Latte Oxide 1.0 1.62 1.46 90% 40 0.19
Latte Oxide 0.5 1.54 1.38 90% 40 0.27
Latte Upper Transition 0.5 1.54 0.72 47% 40 0.46
Latte Lower Transition 0.5 1.42 0.41 29% 40 0.64
Latte Sulphide 0.5 2.37 0.13 5% 42 0.46
*Drill core composites crushed to 31.5 mm (80% passing 1 inch) and 16 mm (80% passing 1/2 inch)
**22 degree centigrade test performed at ambient lab temperature

 

Compare 90% gold recovery from the oxide material versus 5% recovery from sulfide material! This is why the oxides are important here. The “transitional” samples are a mixture of sulfides and oxides.

The test was performed in lower temperatures to better simulate the colder conditions of the Yukon, though it is still above freezing.  Presumably the heap leaching will need to take place either indoors or outdoors only when conditions are above freezing temperatures. This may mean that ore will need to be stockpiled during the winter months.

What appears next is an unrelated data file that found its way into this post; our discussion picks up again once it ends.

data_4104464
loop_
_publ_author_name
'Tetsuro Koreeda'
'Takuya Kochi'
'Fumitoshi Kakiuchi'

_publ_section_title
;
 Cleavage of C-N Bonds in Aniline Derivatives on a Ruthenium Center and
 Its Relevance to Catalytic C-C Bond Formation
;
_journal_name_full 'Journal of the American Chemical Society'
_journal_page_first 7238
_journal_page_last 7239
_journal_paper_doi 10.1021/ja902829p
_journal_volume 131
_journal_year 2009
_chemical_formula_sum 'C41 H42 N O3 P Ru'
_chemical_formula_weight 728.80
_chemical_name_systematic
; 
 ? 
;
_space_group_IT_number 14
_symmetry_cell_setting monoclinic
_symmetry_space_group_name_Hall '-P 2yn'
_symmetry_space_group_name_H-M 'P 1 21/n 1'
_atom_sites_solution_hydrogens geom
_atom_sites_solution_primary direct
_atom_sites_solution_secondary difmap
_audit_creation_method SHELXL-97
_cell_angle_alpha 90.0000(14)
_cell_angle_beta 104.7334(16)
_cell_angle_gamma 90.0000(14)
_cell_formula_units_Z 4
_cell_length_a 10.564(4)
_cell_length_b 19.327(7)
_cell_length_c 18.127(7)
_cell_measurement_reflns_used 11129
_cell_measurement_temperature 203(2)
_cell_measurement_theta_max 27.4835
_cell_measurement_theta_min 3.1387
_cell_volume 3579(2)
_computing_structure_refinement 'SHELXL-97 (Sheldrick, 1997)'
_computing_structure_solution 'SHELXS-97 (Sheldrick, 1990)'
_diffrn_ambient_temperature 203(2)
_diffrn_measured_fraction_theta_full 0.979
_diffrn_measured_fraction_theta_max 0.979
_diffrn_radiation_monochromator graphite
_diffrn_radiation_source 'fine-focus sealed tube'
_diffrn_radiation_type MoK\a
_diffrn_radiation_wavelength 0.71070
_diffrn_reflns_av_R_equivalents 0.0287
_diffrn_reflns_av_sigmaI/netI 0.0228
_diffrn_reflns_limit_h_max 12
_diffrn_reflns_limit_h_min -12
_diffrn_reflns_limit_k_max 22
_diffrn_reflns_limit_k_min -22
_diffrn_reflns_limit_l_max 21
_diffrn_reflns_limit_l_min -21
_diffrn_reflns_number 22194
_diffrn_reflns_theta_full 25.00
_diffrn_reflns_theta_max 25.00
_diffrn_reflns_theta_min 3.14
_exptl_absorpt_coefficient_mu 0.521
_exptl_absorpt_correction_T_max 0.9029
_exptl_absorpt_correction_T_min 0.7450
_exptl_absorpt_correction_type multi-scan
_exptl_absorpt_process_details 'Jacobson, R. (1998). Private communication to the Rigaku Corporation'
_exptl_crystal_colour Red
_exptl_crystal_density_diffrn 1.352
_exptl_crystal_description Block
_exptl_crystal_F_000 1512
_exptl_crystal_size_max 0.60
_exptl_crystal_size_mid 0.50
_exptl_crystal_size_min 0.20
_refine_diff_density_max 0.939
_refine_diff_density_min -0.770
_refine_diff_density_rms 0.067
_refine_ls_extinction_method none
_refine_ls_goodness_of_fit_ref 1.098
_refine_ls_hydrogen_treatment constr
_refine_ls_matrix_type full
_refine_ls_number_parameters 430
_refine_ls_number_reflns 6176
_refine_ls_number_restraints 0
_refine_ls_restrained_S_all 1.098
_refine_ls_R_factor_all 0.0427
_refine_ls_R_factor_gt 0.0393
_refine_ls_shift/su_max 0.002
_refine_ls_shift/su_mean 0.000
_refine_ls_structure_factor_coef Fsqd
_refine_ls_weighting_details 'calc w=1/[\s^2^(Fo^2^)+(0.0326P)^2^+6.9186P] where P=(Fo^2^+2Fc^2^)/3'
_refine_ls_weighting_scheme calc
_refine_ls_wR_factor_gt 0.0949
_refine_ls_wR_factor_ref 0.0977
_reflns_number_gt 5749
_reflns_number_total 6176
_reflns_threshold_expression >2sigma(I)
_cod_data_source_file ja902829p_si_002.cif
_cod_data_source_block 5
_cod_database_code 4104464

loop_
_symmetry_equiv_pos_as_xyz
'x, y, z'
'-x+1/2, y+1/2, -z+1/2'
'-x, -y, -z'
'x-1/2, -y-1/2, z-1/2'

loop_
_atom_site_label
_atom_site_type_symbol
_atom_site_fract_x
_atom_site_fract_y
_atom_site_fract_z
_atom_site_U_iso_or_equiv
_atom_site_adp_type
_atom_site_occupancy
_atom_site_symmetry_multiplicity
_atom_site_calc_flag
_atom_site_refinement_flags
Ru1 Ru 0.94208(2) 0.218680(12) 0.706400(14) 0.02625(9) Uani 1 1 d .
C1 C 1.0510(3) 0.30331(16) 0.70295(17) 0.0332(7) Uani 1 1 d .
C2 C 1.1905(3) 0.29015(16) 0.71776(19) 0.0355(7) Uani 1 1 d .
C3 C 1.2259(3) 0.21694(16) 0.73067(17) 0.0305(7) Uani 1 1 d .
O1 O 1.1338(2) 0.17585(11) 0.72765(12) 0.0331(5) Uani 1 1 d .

In the oxide samples, the recoveries of 90% and above were obtained at both a crush size of 0.5 and 1 inch material. Additional test work is currently ongoing to investigate a nominal 6 inch crush size (80% passing 150 mm) for the oxide mineralization at both Supremo and Latte.

Another cost-advantage of the heap leach process is that ore need only be crushed and not finely ground.

Preliminary test work reported no percolation problems; therefore, the use of cement agglomeration was not required. The column leach tests were performed at a temperature of 4 degrees Centigrade to simulate cold climate leaching, with the exception of one test at ambient lab temperature (22 degrees C) as a test control. The gold recovery difference between ambient and cold climate temperature is negligible at 1% (95% versus 94% gold recovery respectively).

All of the samples leached very rapidly with 81.0% and 81.6% gold recovery from Supremo and Latte respectively within ten days leaching of the 1 inch Oxide columns. Low cyanide consumption was reported from all leach columns.

Comparative Bottle Roll Test Work